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Civil war in Sudan | The UN negotiates the passage of humanitarian aid


(Khartoum) The head of UN humanitarian affairs discussed the passage of aid in Saudi Arabia on Sunday with army emissaries and paramilitaries who are negotiating a truce after more than three weeks of deadly fighting.

Sunday, and like every day since April 15, fighting resounds everywhere in Khartoum where the five million inhabitants survive, barricaded for fear of stray bullets, without water or electricity and with reserves of food and money soon to dry up. .

While Americans and Saudis assure that the belligerents are negotiating a truce in Saudi Arabia, the army of General Abdel Fattah al-Burhane and the Rapid Support Forces (RSF) of rival General Mohamed Hamdane Daglo do not say anything about the discussions between their emissaries .

“The army delegation will only talk about the truce and how to properly implement it to facilitate humanitarian access,” army spokesman General Nabil Abdallah told AFP. .

The FSRs did not reveal anything about this new mediation, after several “ceasefires” were broken in the seconds following their announcement.

The UN chief for humanitarian affairs, Martin Griffiths, joined the talks on Sunday in Jeddah.

Already on Wednesday, during a whirlwind visit to Sudan, he had asked the generals for “technical details” rather than “general commitments” to let in humanitarian aid and get out civilians caught in the crossfire.

For their part, Riyadh and Washington “welcome” the opening of a dialogue and urge the belligerents to “be actively involved” but have announced neither the formal start of the talks nor their content.

Meanwhile, witnesses report to AFP fighting and air raids on different districts of Khartoum.

The war left 700 dead, 5,000 injured, 335,000 displaced and 115,000 refugees.

For Aly Verjee, a researcher at the University of Gothenburg in Sweden, for this ceasefire to be different from previous ones, it would be necessary to specify its operational details and to put in place observation and sanction mechanisms.

Before going to war, Generals Burhane and Daglo together ousted civilians from power with their 2021 putsch.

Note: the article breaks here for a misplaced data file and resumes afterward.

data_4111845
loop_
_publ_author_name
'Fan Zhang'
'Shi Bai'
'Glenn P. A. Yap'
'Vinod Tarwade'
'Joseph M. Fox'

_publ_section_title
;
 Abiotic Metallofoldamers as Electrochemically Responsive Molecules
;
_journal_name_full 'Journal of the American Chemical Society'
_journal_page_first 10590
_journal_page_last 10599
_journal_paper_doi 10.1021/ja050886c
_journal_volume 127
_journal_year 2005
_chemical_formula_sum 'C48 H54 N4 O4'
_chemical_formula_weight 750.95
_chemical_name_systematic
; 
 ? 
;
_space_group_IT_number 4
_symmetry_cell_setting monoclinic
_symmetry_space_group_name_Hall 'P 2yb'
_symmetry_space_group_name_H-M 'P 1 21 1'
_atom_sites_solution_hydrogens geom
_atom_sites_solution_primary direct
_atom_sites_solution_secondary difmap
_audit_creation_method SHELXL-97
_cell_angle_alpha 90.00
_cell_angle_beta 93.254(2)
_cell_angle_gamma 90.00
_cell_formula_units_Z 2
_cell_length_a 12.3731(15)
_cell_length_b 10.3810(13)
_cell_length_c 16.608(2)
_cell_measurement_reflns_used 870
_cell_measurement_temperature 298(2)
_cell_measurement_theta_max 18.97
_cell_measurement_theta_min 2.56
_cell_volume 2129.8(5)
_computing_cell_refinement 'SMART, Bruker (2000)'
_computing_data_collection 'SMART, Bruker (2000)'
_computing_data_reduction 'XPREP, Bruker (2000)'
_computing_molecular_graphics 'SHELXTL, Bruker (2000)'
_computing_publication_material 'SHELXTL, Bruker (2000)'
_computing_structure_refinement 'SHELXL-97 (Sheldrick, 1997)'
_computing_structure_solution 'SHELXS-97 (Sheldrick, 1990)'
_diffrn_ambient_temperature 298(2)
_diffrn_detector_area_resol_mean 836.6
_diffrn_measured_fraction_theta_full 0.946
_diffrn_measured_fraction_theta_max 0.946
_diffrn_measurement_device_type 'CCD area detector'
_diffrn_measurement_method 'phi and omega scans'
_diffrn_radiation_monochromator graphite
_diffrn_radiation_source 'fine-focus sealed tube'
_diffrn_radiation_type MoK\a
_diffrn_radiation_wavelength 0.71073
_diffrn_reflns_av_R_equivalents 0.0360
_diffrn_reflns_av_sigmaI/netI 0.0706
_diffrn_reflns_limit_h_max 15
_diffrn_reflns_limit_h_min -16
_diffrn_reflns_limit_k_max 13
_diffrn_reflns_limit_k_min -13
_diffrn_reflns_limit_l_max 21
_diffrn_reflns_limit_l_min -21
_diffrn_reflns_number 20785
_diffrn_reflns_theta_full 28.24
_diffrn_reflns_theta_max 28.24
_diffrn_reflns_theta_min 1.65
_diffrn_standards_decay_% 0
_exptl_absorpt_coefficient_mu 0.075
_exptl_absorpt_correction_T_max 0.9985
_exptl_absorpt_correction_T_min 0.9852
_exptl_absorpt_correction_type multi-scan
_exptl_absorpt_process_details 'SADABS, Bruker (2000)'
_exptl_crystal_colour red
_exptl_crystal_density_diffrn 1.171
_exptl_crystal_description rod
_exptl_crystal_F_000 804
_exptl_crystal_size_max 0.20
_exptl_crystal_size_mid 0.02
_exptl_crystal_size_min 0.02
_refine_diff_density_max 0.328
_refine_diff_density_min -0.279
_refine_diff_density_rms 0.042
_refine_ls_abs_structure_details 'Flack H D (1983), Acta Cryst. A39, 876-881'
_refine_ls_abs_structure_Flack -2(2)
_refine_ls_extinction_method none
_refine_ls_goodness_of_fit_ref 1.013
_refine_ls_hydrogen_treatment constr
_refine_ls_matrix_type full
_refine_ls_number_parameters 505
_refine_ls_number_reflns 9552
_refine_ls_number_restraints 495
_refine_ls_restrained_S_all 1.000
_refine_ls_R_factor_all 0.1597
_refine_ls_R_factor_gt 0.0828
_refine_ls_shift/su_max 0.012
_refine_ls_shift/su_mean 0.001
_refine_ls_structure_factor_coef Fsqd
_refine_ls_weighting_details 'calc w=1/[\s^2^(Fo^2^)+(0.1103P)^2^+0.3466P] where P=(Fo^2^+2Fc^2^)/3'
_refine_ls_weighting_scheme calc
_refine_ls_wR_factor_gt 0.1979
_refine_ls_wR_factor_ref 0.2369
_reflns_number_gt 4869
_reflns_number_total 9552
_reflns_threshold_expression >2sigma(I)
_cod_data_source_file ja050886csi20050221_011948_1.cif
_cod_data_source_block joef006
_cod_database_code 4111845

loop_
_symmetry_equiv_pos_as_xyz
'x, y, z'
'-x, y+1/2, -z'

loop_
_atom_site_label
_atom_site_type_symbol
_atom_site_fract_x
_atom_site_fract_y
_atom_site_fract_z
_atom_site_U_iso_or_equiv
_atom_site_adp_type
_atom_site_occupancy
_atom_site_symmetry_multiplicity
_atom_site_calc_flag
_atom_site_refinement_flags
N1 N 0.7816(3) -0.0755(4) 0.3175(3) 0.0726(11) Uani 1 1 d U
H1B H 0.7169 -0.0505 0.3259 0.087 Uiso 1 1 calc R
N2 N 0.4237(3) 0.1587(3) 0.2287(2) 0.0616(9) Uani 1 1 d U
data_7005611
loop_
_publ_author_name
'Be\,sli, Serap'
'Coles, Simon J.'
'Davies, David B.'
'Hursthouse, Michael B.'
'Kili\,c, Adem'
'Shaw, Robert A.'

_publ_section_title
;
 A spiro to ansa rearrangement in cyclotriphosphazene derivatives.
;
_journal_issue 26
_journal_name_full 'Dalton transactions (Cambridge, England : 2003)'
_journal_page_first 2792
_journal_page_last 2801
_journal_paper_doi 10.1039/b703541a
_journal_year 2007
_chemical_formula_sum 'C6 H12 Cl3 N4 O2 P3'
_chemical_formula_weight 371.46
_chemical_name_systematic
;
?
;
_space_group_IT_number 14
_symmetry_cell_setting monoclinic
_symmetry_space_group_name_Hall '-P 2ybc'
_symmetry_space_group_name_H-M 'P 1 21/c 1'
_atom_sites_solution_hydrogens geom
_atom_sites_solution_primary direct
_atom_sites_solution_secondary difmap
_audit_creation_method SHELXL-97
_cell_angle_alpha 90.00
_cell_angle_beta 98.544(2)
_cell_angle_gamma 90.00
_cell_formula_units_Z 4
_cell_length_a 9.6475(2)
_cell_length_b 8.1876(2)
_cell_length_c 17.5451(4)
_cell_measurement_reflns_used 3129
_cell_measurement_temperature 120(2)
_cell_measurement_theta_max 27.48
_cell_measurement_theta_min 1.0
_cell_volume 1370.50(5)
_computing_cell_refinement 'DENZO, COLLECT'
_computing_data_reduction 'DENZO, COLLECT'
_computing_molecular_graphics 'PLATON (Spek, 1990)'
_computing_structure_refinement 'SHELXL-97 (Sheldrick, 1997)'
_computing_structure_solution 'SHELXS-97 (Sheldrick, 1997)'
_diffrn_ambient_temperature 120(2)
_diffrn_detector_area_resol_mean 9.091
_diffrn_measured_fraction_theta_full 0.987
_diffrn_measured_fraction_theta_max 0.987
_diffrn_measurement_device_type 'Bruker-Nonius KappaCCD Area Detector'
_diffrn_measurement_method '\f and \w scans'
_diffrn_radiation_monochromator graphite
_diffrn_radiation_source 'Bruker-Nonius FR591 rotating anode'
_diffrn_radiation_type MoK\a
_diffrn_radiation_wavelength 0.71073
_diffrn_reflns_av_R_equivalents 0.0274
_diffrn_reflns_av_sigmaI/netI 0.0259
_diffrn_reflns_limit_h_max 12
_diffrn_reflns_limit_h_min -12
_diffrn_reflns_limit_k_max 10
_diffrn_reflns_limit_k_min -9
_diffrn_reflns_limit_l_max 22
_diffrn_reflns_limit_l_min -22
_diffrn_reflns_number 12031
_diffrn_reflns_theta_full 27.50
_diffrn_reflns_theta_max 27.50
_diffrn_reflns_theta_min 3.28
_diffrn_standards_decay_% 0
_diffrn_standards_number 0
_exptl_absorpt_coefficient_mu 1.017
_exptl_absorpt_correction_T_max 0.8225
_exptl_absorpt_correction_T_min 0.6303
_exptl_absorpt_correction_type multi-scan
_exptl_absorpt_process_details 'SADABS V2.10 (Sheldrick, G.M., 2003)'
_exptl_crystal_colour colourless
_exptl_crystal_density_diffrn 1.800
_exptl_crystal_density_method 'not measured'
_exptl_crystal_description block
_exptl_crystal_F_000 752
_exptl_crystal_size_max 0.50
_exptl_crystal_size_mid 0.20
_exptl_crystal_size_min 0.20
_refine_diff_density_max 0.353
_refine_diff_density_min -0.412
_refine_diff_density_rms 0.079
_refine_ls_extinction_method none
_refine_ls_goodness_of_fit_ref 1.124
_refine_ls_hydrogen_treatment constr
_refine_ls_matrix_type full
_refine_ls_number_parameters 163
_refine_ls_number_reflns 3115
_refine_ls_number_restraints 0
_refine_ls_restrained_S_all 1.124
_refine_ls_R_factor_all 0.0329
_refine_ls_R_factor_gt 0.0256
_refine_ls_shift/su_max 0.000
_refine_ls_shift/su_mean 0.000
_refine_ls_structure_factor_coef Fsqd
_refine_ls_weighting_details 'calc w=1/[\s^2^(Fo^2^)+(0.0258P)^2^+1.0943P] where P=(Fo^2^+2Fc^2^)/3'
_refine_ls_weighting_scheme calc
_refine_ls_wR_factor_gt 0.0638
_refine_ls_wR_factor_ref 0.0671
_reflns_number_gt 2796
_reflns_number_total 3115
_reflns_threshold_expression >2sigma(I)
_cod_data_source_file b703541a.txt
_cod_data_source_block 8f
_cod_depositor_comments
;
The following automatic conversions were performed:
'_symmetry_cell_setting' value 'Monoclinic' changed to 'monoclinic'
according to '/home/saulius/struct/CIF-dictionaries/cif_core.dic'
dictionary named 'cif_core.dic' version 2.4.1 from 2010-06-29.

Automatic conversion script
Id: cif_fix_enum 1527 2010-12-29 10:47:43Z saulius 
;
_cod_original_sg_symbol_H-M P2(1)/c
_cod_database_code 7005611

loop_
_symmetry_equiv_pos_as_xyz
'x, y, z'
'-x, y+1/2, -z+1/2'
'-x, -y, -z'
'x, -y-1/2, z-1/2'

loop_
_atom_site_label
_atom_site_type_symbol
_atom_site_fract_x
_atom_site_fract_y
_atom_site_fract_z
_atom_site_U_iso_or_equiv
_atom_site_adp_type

Two years earlier, the 45 million Sudanese had hoped to return to democracy: the army accepted under pressure from the streets to dismiss the dictator Omar al-Bashir, in power for 30 years.

But the transition got out of hand, and internationally-sponsored negotiations to bring the FSR under army command only exacerbated tensions between generals. On April 15, when they had promised to meet to negotiate, they preferred to fire their guns.

This logic “deserves a complete overhaul”, pleads Mr. Verjee.

After that failure, he said, negotiations in Jeddah are focused on “the lowest common denominator of the international community”: the cessation of hostilities. Because “for the aftermath, there is no apparent consensus”.

To discuss it, the FSR dispatched to Jeddah relatives of General Daglo and his powerful brother Abderrahim, who passes for the financier of the FSR via his gold mines.

On the military side, high-ranking military and state officials known for their hostility to paramilitaries are present.

Riyadh, an ally and funder of both camps, and Washington, whose lifting of sanctions brought Sudan back to the concert of nations in 2020, want to take precedence over regional initiatives.

Their main competitor remains Igad, the East African bloc led by South Sudanese President Salva Kiir, historic mediator in Sudan.

The African Union lost its leverage when it suspended Sudan after the 2021 putsch, experts say.

With the UN, these two blocs nevertheless “welcomed” the Jeddah negotiations on Sunday.

At the Arab League, the head of Egyptian diplomacy Sameh Choukri called for “avoiding a regional skid” when his country, in the midst of an economic crisis, has already taken in more than 56,000 refugees.

The secretary general of the pan-Arab organization, Ahmed Abou el-Gheit, called on him to “support” the “indirect negotiations of Jeddah” to avoid “the fragmentation of Sudan”.

The Arab League is deeply divided: Egypt supports the army, while the United Arab Emirates has chosen the side of the RSF, according to experts.

The war will be long as the two belligerents seem to have the same combat capabilities and to be reluctant to negotiate before having won on the ground, analysts agree.

If the war lasts, the UN has already warned, up to 2.5 million more people will go hungry – a scourge that already affects a third of Sudanese.

In Darfur (west), civilians were armed to take part in clashes mixing soldiers, paramilitaries and tribal or rebel fighters which left nearly 200 dead.